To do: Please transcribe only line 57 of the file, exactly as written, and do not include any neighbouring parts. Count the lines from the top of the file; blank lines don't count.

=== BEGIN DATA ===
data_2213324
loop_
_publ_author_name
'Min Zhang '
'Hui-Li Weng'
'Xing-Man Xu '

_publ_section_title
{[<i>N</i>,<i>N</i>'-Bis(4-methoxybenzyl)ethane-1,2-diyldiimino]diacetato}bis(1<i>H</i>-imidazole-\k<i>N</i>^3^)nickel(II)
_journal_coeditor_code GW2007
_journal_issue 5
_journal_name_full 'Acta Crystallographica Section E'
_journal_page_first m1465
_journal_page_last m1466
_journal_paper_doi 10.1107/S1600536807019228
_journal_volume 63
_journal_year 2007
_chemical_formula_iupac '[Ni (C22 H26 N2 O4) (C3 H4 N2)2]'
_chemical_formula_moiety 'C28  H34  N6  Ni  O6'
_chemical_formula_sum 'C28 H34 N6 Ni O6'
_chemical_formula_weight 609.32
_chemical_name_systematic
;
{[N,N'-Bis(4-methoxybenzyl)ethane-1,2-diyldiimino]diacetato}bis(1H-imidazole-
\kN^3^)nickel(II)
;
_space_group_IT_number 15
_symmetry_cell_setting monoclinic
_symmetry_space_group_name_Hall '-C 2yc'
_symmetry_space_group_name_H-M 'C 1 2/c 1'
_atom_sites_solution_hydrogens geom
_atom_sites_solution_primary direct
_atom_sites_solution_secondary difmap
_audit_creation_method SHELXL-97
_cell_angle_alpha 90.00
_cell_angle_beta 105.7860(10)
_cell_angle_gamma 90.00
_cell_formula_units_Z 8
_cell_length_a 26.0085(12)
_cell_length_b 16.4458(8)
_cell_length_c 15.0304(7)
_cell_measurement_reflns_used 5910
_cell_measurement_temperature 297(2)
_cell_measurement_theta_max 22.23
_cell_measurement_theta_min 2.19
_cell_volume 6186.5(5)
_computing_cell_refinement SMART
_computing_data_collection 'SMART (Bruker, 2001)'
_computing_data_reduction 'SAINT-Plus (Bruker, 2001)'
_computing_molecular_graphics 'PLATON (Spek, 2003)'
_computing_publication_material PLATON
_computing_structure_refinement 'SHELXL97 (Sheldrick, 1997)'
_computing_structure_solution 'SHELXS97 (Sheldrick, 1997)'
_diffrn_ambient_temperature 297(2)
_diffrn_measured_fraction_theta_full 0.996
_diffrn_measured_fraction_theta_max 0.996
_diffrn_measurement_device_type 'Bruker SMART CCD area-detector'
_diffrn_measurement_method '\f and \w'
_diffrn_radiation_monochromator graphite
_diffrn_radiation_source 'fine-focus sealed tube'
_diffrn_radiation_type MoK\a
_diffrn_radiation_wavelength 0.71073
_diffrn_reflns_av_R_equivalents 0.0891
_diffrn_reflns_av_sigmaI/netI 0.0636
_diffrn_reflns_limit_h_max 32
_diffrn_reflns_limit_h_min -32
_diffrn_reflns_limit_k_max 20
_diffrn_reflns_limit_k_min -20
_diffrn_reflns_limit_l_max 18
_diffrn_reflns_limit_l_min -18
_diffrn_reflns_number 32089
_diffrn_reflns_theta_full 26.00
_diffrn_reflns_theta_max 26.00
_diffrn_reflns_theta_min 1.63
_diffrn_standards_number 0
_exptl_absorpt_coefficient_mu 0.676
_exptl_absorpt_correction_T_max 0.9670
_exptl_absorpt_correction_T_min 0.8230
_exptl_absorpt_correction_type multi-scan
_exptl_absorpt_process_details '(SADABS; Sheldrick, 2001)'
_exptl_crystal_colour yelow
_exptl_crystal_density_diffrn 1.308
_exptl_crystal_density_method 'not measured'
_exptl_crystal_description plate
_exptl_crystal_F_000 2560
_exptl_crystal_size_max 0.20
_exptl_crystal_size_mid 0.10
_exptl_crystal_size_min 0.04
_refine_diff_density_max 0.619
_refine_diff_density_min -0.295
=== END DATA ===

_diffrn_measurement_method '\f and \w'